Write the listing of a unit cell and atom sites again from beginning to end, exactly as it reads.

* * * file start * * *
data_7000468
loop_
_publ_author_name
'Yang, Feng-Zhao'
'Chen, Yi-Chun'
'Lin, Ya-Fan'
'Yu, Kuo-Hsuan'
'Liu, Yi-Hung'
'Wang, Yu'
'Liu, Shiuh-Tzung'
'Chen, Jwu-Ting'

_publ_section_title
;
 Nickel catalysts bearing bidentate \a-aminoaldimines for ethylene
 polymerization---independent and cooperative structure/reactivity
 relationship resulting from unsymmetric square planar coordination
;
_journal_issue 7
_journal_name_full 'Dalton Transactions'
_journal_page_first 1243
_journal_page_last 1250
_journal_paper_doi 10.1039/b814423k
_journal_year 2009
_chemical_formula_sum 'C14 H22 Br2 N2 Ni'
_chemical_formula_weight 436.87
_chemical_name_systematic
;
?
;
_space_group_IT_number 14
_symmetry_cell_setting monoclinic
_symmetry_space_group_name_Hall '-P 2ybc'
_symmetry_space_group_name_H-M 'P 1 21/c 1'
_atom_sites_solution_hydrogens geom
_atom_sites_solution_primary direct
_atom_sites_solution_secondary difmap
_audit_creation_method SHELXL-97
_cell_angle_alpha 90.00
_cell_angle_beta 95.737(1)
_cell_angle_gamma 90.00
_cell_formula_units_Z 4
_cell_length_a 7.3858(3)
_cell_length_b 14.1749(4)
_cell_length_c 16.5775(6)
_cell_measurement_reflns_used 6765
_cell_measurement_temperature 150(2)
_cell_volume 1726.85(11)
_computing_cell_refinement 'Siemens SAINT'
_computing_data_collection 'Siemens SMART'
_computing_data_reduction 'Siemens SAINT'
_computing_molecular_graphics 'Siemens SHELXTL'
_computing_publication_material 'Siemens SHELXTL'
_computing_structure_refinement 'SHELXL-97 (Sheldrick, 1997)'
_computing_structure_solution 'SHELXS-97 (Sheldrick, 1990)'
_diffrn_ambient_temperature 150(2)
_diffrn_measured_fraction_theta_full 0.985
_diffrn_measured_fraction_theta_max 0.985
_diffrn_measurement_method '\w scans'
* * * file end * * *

data_7000468
loop_
_publ_author_name
'Yang, Feng-Zhao'
'Chen, Yi-Chun'
'Lin, Ya-Fan'
'Yu, Kuo-Hsuan'
'Liu, Yi-Hung'
'Wang, Yu'
'Liu, Shiuh-Tzung'
'Chen, Jwu-Ting'

_publ_section_title
;
 Nickel catalysts bearing bidentate \a-aminoaldimines for ethylene
 polymerization---independent and cooperative structure/reactivity
 relationship resulting from unsymmetric square planar coordination
;
_journal_issue 7
_journal_name_full 'Dalton Transactions'
_journal_page_first 1243
_journal_page_last 1250
_journal_paper_doi 10.1039/b814423k
_journal_year 2009
_chemical_formula_sum 'C14 H22 Br2 N2 Ni'
_chemical_formula_weight 436.87
_chemical_name_systematic
;
?
;
_space_group_IT_number 14
_symmetry_cell_setting monoclinic
_symmetry_space_group_name_Hall '-P 2ybc'
_symmetry_space_group_name_H-M 'P 1 21/c 1'
_atom_sites_solution_hydrogens geom
_atom_sites_solution_primary direct
_atom_sites_solution_secondary difmap
_audit_creation_method SHELXL-97
_cell_angle_alpha 90.00
_cell_angle_beta 95.737(1)
_cell_angle_gamma 90.00
_cell_formula_units_Z 4
_cell_length_a 7.3858(3)
_cell_length_b 14.1749(4)
_cell_length_c 16.5775(6)
_cell_measurement_reflns_used 6765
_cell_measurement_temperature 150(2)
_cell_volume 1726.85(11)
_computing_cell_refinement 'Siemens SAINT'
_computing_data_collection 'Siemens SMART'
_computing_data_reduction 'Siemens SAINT'
_computing_molecular_graphics 'Siemens SHELXTL'
_computing_publication_material 'Siemens SHELXTL'
_computing_structure_refinement 'SHELXL-97 (Sheldrick, 1997)'
_computing_structure_solution 'SHELXS-97 (Sheldrick, 1990)'
_diffrn_ambient_temperature 150(2)
_diffrn_measured_fraction_theta_full 0.985
_diffrn_measured_fraction_theta_max 0.985
_diffrn_measurement_method '\w scans'